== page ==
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Bipolar disorder is a chronic, recurrent condition characterised by periods of depression interspersed with periods of elevated mood. Despite the severity and impact of bipolar disorder, effective treatment is inadequate at present, with both pharmacological and psychological approaches showing limited success. 

Over the past two decades there has been an upsurge in the use of mental imagery techniques in cognitive therapy, particularly for ‘hard to treat’ groups. Alongside these clinical developments, an increasing body of experimental data has demonstrated that imagery has a more powerful effect on emotion than verbal cognition, has perceptual equivalence with real experience, and can guide learning and behaviour.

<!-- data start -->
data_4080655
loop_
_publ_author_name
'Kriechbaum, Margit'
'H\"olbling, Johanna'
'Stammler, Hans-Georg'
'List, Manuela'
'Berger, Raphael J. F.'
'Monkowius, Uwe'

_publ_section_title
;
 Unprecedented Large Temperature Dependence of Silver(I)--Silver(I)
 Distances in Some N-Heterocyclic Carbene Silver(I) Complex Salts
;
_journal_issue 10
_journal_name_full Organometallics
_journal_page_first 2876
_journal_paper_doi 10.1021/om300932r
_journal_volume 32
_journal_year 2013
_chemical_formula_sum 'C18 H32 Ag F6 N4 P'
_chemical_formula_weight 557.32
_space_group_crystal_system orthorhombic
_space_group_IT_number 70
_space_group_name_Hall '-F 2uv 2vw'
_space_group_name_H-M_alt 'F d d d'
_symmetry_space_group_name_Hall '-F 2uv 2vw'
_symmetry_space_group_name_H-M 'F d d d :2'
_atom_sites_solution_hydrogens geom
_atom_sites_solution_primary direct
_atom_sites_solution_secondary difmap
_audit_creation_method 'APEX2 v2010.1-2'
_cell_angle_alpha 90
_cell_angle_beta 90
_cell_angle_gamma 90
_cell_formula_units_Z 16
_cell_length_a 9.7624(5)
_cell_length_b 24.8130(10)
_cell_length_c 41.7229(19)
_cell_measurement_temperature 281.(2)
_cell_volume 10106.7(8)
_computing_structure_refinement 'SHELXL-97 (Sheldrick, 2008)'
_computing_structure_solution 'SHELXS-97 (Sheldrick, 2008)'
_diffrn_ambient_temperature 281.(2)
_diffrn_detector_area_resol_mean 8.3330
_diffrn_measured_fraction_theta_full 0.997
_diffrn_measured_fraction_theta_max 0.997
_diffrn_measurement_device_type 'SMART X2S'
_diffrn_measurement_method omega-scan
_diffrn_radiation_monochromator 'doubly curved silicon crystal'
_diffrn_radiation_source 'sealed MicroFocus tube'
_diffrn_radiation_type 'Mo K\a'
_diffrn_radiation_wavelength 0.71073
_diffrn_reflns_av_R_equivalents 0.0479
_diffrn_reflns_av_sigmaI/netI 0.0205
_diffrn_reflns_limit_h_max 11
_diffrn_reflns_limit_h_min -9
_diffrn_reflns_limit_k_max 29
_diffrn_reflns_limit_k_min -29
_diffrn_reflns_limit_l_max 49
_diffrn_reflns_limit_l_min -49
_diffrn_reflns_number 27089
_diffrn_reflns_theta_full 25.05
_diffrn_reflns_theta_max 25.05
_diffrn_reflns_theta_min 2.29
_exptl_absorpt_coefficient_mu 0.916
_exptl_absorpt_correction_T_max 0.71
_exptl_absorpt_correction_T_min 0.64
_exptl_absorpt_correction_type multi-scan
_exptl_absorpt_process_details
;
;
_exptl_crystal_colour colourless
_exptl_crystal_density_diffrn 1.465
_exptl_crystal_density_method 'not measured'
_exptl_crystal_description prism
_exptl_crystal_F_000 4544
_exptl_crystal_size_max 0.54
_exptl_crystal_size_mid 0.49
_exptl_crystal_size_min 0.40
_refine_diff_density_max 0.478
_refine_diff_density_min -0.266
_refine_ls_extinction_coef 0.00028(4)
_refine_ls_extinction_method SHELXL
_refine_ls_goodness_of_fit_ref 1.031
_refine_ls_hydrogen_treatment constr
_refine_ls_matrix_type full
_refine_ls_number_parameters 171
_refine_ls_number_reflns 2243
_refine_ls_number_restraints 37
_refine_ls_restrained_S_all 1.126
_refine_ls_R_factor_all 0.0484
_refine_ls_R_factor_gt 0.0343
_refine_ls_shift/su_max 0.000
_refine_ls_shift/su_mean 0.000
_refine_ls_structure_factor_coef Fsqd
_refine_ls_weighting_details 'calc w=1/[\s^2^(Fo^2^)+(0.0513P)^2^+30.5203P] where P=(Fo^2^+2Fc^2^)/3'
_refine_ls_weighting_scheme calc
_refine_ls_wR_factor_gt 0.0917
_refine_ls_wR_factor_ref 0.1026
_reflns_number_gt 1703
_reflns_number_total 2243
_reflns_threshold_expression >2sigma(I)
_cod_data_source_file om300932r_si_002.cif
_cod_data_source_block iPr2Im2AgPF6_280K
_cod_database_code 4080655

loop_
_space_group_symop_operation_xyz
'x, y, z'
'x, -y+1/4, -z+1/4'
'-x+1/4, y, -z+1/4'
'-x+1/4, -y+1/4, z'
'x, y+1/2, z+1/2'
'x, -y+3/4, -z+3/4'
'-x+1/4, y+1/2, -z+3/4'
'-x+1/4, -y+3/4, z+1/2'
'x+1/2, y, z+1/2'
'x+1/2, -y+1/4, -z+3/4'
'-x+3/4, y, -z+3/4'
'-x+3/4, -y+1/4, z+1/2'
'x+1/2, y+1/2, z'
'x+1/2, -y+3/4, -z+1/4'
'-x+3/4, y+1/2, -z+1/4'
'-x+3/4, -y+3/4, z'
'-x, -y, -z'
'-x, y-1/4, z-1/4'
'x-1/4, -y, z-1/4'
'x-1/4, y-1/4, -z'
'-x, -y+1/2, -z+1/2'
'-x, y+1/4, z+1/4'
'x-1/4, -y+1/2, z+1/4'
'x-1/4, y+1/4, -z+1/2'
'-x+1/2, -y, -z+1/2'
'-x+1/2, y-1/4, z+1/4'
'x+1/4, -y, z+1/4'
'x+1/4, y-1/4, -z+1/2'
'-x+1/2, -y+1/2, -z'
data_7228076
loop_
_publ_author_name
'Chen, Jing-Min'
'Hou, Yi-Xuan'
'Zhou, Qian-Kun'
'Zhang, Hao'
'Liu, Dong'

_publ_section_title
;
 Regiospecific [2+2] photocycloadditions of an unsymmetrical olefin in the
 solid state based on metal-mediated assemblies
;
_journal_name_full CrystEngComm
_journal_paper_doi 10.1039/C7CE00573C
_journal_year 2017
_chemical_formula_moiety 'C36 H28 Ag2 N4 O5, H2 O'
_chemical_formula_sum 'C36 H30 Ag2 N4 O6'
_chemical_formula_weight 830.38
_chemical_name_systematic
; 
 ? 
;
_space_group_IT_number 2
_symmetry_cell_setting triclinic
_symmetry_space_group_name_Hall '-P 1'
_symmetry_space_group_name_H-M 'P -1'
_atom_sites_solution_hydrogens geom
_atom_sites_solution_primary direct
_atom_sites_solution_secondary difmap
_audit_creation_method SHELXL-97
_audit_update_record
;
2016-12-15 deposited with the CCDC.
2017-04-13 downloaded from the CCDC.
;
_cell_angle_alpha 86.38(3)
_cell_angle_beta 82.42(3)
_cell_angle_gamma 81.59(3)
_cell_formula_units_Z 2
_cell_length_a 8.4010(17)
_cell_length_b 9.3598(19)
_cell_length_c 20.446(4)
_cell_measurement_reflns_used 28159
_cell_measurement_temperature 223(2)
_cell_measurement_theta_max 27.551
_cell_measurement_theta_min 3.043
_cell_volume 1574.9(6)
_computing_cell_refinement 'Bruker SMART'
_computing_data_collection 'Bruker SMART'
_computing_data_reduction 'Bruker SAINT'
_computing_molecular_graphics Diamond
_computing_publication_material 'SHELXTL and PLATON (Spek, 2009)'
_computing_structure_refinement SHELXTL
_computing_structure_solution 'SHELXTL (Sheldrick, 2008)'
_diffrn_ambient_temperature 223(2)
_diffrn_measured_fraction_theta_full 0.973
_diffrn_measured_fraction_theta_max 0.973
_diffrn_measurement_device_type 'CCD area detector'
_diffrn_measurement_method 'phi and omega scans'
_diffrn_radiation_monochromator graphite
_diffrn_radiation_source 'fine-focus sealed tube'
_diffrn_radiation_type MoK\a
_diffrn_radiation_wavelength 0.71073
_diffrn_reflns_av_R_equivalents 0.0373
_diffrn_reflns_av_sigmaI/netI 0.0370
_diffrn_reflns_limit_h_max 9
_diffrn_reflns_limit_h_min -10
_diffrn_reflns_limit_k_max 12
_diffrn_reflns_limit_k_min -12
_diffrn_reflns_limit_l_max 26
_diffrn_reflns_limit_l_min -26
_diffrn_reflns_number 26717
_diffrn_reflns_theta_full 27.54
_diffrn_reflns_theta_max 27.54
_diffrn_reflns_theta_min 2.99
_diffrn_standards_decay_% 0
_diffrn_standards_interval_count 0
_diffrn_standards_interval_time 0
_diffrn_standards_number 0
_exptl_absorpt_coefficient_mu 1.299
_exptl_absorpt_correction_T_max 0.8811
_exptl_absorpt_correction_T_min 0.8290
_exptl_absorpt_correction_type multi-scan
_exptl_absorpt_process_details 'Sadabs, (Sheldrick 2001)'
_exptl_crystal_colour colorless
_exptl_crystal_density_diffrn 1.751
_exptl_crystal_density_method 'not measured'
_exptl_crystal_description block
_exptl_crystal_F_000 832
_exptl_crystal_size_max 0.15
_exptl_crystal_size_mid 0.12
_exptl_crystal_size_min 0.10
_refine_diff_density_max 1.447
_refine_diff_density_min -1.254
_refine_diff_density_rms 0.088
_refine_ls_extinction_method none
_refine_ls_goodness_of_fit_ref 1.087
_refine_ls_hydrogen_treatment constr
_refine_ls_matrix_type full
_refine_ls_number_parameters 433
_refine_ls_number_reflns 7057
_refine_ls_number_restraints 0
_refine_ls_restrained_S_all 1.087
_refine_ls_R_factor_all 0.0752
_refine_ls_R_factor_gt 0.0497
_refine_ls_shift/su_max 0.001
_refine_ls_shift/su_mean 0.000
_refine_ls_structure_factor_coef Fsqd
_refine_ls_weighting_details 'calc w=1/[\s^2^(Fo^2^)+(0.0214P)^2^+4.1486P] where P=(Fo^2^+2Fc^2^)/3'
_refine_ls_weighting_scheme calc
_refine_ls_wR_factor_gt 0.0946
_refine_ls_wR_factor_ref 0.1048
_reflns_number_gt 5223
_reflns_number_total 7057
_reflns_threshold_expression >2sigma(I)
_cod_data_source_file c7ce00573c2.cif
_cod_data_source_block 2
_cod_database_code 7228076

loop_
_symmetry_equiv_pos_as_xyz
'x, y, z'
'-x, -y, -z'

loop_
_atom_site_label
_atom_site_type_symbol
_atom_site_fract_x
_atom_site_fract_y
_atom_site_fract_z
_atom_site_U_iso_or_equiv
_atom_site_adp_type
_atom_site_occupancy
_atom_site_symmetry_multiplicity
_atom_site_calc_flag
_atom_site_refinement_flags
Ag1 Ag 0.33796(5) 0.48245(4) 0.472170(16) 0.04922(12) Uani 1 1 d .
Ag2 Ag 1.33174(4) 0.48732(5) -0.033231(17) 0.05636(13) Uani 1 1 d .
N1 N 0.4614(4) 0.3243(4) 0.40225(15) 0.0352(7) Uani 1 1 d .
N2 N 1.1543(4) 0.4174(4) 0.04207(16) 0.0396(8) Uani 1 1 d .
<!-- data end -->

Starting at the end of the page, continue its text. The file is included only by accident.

The Mood Action Psychology Program (MAPP) is a novel imagery-based approach to targeting mood instability in bipolar disorder developed by Emily Holmes’ research group. In this talk, the theoretical rationale of the MAPP intervention approach will be discussed, with reference to recent studies on imagery phenomenology in bipolar disorder. Case examples will be presented to illustrate the imagery techniques used and the outcomes of the recent MAPP trial will be discussed. Implications for psychological treatment innovation in bipolar disorder and beyond will be emphasised.